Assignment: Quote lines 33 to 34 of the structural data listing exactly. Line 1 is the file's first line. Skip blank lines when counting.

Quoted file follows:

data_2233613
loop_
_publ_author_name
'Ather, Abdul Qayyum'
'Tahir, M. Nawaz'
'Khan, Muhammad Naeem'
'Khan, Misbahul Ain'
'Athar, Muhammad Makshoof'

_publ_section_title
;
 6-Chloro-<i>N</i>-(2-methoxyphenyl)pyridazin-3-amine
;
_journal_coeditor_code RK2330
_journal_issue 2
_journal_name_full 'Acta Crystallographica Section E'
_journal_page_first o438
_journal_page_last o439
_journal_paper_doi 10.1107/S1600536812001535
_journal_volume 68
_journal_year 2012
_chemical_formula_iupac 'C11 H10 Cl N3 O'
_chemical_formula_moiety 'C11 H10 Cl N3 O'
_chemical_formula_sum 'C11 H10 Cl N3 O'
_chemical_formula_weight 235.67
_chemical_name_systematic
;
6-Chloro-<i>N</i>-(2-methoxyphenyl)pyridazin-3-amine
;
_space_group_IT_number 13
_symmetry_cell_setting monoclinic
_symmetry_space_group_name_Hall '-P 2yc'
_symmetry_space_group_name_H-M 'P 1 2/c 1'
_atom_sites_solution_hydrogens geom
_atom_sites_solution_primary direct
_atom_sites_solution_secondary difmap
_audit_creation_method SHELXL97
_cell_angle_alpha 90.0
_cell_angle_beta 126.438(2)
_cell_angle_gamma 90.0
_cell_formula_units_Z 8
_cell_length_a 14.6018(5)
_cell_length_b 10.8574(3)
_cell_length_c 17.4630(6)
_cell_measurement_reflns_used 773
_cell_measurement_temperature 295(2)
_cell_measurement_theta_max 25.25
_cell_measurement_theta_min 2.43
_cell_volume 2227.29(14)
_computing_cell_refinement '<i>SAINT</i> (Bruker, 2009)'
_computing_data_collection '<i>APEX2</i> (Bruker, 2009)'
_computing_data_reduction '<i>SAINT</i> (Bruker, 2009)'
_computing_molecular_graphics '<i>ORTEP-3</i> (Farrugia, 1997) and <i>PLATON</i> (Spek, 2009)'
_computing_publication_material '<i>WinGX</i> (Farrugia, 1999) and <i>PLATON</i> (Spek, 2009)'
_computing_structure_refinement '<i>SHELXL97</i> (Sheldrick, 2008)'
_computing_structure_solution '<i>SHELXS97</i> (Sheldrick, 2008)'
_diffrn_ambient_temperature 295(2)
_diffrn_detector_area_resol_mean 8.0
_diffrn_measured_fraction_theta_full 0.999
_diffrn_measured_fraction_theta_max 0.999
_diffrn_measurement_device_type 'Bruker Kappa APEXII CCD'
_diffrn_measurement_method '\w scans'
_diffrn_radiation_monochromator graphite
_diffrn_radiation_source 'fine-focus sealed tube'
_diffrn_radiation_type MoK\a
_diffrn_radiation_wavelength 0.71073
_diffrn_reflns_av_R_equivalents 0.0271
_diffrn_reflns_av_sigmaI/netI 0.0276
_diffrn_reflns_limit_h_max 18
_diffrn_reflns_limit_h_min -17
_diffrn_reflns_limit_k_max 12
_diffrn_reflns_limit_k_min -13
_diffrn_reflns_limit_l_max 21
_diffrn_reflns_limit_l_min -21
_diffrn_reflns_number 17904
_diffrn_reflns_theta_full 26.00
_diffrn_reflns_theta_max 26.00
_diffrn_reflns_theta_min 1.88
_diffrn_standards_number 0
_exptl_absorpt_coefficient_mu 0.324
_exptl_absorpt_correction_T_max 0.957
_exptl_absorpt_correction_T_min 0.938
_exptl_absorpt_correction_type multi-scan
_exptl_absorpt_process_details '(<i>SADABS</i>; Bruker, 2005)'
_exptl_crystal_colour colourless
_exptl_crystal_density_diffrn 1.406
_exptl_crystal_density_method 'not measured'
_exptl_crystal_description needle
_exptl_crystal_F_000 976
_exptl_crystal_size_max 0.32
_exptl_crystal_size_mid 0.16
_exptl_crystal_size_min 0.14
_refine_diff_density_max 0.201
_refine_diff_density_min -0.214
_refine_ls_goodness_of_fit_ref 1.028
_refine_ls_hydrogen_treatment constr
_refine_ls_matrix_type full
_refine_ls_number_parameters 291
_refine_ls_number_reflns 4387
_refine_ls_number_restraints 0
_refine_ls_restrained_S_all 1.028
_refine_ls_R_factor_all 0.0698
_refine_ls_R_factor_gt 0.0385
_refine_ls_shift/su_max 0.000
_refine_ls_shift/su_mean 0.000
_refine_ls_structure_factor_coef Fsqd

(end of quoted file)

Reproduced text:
_atom_sites_solution_hydrogens geom
_atom_sites_solution_primary direct